Later in the course of the disorder, affected individuals may become confused or disoriented about what month or year it is, be unable to describe accurately where they live, or be unable to name a place being visited. Eventually, patients may wander, be unable to engage in conversation, erratic in mood, uncooperative, and lose bladder and bowel control. In late stages of the disease, persons may become totally incapable of caring for themselves. Death can then follow, perhaps from pneumonia or some other problem that occurs in severely deteriorated states of health. Those who develop the disorder later in life more often die from other illnesses (such as heart disease) rather than as a consequence of Alzheimer's disease.

    Ten warning signs of Alzheimer's disease

    The Alzheimer's Association has developed the following list of warning signs that include common symptoms of Alzheimer's disease. Individuals who exhibit several of these symptoms should see a physician for a complete evaluation.

    1. Memory loss (forgetting important dates or events)
    2. Difficulty performing familiar tasks (problems remembering the rules to a favorite game or driving to a familiar place)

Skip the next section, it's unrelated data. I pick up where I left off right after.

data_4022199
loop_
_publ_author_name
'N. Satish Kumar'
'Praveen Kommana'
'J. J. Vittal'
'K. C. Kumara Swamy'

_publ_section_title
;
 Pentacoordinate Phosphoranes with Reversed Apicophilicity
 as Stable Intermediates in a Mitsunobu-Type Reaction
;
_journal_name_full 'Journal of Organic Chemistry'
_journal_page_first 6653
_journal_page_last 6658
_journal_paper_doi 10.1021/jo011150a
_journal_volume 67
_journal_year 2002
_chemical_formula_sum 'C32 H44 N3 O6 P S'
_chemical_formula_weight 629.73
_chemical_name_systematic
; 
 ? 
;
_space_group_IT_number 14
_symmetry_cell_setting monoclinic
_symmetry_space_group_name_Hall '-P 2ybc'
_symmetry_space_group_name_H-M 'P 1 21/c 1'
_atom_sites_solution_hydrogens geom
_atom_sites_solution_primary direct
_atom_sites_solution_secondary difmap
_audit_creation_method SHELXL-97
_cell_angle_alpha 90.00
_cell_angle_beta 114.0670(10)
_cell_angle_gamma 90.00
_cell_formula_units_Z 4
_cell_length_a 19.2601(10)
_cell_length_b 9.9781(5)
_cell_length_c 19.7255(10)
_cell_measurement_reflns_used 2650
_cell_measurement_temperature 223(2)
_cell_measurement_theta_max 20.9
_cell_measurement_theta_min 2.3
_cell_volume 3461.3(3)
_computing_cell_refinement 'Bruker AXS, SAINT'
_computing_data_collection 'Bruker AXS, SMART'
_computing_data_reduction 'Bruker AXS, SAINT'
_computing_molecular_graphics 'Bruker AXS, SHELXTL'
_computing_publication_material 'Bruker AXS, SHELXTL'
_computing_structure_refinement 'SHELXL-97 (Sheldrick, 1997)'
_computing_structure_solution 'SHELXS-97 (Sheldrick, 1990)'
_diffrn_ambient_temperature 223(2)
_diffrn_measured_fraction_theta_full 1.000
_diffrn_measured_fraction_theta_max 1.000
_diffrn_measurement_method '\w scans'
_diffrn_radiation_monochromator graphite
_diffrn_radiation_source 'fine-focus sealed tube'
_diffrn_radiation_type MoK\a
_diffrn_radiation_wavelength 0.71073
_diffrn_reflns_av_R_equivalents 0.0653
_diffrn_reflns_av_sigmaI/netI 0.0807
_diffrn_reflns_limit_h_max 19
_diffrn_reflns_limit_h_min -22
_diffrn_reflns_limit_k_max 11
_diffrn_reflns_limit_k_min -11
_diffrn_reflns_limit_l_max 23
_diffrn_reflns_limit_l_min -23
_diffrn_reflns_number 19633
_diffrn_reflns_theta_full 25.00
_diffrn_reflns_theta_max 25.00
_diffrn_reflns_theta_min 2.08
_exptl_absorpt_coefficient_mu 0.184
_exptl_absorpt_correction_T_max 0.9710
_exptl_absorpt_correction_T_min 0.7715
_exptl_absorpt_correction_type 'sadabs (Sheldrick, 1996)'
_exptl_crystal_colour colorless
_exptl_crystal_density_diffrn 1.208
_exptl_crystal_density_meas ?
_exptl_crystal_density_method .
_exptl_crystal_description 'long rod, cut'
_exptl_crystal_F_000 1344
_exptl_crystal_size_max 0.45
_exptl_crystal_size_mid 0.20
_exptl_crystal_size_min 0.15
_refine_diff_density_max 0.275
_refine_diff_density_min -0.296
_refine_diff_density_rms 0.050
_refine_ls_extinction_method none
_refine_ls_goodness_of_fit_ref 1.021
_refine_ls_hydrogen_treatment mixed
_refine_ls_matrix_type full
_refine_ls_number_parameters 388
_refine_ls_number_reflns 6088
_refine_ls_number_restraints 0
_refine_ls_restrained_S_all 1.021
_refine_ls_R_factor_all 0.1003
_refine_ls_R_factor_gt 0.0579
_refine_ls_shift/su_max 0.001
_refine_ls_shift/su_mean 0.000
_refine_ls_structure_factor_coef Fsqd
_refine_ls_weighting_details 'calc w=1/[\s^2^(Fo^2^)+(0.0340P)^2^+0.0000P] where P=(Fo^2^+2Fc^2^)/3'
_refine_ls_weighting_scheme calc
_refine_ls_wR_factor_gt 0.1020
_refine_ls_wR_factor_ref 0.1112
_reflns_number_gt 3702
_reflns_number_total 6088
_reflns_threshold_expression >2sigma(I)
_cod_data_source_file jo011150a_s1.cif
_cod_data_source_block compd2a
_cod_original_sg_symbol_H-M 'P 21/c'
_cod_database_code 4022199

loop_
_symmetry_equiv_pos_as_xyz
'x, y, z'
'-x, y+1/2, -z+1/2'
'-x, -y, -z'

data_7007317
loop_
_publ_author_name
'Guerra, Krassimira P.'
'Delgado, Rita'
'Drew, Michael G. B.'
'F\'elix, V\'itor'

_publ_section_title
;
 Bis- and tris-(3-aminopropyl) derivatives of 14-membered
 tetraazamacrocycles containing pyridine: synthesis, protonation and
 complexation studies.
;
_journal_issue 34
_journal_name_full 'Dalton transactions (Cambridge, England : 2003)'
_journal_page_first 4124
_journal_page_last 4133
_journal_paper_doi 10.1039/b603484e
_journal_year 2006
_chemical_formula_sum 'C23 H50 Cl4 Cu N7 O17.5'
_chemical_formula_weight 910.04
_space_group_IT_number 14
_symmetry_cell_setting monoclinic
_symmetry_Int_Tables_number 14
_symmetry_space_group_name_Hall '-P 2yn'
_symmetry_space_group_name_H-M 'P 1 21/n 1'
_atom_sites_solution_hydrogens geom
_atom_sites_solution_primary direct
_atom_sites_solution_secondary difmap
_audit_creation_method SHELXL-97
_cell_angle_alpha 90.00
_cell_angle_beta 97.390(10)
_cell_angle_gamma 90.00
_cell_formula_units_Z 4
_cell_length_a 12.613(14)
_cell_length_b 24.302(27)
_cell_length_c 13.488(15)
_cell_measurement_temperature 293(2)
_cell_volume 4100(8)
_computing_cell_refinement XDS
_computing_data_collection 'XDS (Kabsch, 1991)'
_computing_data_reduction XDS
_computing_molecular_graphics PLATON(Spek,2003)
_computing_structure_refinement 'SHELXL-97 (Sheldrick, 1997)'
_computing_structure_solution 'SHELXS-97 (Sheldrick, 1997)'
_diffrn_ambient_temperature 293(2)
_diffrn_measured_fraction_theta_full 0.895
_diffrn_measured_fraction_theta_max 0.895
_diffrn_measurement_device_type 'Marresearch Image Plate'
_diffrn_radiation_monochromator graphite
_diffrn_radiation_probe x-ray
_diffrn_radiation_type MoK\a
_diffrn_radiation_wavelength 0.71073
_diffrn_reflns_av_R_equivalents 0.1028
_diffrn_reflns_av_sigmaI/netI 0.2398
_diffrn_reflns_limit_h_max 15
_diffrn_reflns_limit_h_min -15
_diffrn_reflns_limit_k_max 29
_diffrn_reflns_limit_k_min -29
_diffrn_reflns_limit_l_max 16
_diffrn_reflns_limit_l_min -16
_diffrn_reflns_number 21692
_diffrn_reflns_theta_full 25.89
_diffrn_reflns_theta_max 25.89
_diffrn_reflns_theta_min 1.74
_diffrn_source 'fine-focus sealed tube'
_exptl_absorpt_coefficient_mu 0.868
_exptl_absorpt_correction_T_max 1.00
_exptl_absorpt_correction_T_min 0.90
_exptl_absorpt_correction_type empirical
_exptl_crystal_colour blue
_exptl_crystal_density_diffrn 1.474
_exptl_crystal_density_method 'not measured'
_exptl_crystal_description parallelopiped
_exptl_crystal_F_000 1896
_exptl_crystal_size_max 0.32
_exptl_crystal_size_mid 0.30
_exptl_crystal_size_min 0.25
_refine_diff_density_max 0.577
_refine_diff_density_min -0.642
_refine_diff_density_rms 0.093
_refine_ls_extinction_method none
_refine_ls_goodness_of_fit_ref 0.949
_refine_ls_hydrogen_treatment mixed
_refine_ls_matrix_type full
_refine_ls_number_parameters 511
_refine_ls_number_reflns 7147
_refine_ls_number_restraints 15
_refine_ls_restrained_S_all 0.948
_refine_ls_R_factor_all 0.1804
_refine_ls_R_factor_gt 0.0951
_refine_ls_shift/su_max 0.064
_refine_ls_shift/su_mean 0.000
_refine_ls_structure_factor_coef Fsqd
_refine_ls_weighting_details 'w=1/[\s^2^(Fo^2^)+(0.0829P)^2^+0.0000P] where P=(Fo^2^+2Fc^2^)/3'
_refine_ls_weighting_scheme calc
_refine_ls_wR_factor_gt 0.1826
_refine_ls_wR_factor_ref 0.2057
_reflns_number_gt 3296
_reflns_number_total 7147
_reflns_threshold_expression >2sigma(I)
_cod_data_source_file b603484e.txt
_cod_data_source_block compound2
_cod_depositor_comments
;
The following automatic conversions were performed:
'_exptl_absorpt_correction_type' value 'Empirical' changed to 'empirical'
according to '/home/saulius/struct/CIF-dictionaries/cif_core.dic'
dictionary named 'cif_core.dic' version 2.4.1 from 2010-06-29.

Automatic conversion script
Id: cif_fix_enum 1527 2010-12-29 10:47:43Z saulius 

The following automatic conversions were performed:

3. Problems talking with others or writing (For example, a person may struggle to find the right words for items or names of people or places.)
    4. Disorientation to time and place (for example, forgetting where they are, loosing track of the seasons, dates, and passage of time)
    5. Poor or decreased judgment (for example, poor hygiene or poor judgment when dealing with money or financial matters)
    6. Vision problems (problems reading or judging distances)
    7. Problems with solving problems or planning (for example, problems tracking regular bills or following familiar recipes)
    8. Misplacing things (for example, a person put items in unusual places and then are not able to retrace their steps find them again)
    9. Changes in mood, personality, or behavior
    10. Loss of initiative or withdrawal from social or work activities

    It is normal for certain kinds of memory, such as the ability to remember lists of words, to decline with normal aging. In fact, normal individuals 50 years of age will recall only about 60% as many items on some kinds of memory tests as individuals 20 years of age. Furthermore, everyone forgets, and every 20 year old is well aware of multiple times he or she couldn't think of an answer on a test that he or she once knew. Almost no 20 year old worries when he/she forgets something, that he/she has the 'early stages of Alzheimer's disease,' whereas an individual 50 or 60 years of age with a few memory lapses may worry that they have the 'early stages of Alzheimer's disease.'

    Mild cognitive impairment